While most of people's attention in Brazil was turned to the tragic floods in Santa Catarina, another environmental disaster struck the country, this time in the state of Rio de Janeiro. On November 18, a leak of deadly endosulfan pesticide into the Pirapetinga river, a tributary of Paraíba do Sul River, killed thousands of fish – over 80 tonnes – in Resende and other neighbouring cities. The incident also caused the interruption of the water supply for 7 cities in the area. The tragedy was worsened by the fact that it happened during breeding season for many species, some of which are under threat of extinction. Cintia Sibucs [pt] says that apart from fish, she was sad to see also dead water hogs and even birds:
Pela quantidade de peixes e animais mortos, pode-se dizer que será necessário uns dez anos ou mais para que toda essa vida volte ao que era antes. O produto químico Endosulfan, usado na fabricação de inseticidas, é usado pela empresa que fica em Resende. O acidente gerou ainda mais transtornos pois o serviço de água e esgoto suspendeu a captação de água por uns dias, deixando a população em alerta.
Agora, depois de tanta tristeza de ver milhares de peixes e capivaras mortas, o que resta é recolher o que restou. Desde sábado (22/11) as prefeituras de Volta Redonda e Barra Mansa estão num trabalho ininterrupto de recolhimento dos peixes, que já estava causando forte mau cheiro.
Now, after so much sadness at seeing thousands of dead fish and water hogs, what we are left to do is clean up what remains. Since Saturday (22/11) Volta Redonda and Barra Mansa municipalities have been working non-stop to clean up the dead fish, which have already started to smell strongly.
A dead water hog, photo by Environmental Engineering teacher Ricardo Terra, from Blog do Roberto Morais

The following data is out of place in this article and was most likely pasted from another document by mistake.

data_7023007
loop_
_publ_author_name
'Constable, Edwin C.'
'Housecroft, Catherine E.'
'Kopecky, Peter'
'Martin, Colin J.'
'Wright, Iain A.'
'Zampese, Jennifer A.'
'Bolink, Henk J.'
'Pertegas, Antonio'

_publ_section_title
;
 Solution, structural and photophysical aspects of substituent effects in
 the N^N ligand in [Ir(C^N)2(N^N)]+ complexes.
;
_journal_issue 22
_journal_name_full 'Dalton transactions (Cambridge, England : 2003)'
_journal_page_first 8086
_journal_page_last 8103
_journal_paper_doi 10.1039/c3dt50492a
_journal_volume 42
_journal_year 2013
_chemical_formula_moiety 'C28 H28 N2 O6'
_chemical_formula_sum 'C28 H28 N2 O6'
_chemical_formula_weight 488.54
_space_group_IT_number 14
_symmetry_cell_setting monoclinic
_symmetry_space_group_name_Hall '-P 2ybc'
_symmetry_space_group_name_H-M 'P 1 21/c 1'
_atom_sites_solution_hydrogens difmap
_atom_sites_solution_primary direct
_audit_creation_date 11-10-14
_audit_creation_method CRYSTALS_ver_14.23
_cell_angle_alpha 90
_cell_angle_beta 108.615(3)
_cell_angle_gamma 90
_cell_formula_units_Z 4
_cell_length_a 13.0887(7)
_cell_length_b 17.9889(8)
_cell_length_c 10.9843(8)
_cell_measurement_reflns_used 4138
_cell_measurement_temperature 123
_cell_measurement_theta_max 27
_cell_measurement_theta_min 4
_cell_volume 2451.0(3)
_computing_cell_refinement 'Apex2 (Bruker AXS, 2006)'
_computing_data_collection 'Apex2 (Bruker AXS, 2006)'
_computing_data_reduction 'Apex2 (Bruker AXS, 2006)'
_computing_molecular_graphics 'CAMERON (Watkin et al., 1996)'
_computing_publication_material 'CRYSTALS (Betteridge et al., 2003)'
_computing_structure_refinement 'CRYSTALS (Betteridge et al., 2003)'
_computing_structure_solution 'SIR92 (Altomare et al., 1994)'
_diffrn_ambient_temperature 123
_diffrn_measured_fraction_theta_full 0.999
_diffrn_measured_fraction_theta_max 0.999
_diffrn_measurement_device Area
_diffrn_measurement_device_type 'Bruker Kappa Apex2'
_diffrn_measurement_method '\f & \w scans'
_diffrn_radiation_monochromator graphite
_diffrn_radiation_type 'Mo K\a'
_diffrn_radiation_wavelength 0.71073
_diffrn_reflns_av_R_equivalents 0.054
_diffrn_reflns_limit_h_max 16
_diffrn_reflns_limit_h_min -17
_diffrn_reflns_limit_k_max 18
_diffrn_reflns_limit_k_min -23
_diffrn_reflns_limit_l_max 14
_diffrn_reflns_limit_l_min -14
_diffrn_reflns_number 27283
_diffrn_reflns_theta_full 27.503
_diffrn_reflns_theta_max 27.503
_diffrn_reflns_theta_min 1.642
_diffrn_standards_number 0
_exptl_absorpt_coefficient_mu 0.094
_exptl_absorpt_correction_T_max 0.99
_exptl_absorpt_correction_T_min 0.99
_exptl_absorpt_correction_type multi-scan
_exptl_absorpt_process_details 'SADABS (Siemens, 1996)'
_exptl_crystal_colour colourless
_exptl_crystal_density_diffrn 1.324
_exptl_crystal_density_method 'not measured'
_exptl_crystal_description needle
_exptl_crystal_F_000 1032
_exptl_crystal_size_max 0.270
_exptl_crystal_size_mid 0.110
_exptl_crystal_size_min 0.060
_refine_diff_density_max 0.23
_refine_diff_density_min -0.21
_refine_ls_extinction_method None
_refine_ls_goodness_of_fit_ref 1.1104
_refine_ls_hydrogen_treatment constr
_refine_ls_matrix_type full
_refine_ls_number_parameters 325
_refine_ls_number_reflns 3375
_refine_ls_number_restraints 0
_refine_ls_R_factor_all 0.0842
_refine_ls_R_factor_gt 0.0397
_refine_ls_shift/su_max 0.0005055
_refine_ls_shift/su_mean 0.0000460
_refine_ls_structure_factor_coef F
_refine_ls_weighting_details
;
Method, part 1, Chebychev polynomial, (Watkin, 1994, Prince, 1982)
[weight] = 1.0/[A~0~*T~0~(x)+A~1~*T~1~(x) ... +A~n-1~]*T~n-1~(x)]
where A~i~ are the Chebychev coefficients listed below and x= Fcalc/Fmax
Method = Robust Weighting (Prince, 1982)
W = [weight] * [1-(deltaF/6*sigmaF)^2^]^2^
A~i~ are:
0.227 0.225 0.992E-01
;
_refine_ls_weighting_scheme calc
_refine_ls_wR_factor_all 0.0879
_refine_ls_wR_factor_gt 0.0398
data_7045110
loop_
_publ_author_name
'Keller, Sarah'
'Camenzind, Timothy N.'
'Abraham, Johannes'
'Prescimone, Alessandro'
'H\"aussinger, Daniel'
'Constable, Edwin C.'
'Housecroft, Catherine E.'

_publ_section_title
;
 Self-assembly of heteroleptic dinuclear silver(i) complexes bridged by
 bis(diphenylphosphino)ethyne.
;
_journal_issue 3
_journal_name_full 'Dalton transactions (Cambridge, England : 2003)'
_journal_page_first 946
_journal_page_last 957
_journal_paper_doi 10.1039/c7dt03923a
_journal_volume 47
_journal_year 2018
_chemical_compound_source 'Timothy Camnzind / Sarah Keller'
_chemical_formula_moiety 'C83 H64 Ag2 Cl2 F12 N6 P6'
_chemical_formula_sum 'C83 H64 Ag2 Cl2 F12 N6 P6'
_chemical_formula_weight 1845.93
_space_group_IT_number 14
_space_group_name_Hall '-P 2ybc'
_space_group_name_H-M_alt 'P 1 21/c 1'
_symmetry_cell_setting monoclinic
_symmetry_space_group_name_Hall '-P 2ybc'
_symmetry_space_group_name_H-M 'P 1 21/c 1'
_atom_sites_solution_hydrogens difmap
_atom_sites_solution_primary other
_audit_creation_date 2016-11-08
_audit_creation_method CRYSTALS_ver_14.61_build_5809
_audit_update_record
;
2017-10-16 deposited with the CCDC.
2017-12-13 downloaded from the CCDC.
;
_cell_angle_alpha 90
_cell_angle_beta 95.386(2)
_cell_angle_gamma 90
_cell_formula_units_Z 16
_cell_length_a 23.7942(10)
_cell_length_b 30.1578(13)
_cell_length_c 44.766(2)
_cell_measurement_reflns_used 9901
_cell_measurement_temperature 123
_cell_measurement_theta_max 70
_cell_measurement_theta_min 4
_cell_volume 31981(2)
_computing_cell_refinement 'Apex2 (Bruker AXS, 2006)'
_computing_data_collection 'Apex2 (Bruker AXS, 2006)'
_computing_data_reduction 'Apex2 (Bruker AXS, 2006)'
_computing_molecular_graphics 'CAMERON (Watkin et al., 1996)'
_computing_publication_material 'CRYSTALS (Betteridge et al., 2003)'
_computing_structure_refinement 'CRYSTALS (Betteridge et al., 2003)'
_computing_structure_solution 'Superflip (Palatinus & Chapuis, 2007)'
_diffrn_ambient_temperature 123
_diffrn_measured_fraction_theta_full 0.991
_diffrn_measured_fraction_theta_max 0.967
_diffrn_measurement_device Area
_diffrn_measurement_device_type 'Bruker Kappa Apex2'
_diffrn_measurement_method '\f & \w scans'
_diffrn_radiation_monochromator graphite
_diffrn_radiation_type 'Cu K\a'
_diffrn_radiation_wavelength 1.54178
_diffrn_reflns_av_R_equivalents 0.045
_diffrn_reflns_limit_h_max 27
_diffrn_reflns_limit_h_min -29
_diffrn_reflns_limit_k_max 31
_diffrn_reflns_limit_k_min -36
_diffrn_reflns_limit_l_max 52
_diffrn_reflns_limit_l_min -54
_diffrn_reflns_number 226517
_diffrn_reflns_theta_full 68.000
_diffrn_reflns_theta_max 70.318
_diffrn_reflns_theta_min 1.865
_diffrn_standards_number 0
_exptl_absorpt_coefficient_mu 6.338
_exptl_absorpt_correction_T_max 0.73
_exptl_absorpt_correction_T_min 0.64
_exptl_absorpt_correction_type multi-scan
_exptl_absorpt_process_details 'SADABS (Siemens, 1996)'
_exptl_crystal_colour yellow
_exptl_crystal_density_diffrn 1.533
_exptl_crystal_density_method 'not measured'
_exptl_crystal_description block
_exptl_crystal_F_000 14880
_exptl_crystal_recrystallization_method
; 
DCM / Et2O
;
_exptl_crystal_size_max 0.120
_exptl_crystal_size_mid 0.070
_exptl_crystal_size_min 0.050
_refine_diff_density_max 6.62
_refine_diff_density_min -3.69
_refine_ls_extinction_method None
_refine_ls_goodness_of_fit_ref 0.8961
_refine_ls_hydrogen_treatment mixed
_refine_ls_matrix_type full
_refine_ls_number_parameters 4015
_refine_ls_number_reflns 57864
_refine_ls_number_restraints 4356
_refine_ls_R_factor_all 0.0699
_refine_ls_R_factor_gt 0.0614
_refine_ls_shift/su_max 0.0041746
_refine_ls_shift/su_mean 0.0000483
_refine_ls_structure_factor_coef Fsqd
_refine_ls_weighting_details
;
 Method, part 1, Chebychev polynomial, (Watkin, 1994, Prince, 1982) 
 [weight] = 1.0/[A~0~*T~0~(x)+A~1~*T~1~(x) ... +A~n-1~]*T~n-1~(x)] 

The leak was discovered after an investigation led by Rio de Janeiro's Environmental Control Body, alerted by mass deaths of fish in the Pirapetinga and Paraiba do Sul rivers. Resende based Servatis, the company responsible for the fertilizer plant, confessed to the leak of 1.5 thousand litres of endosulfan and alleged it was caused by a human failure when connecting a tanker lorry [pt]. In a post titled “Besides death, no risks”, Vitor Menezes [pt] challenges the company's statement of November 19, barely a day after the accident, claming that the situation was under control:
A empresa Servatis, responsável pelo vazamento do pesticida endosulfan no rio Paraíba do Sul, afirmou aqui em seu site que, de acordo com a sua gerência de meio ambiente, a concentração do produto no rio havia caído a zero e não havia “mais risco à fauna”. Os peixes do post abaixo não devem ter recebido o recado.
Dead fish, by Environmental Engineering teacher Ricardo Terra, from Blog do Roberto Morais
As discovered later, the leak of insecticide endosulfan was higher than the 1.5 thousand liters stated by Servatis. The product was spilled during the unloading of a 30 thousand liter capacity truck, but only 12 thousand liters, mixed with rain water, were recovered by the company's dike container. Servatis later admitted that at least 8 thousand liters may have leaked – contrary to what it had disclosed in the previous week. Lawyer and environmentalist Luiz Felipe Muniz de Souza [pt] comments on the consequences of the leak to local communities: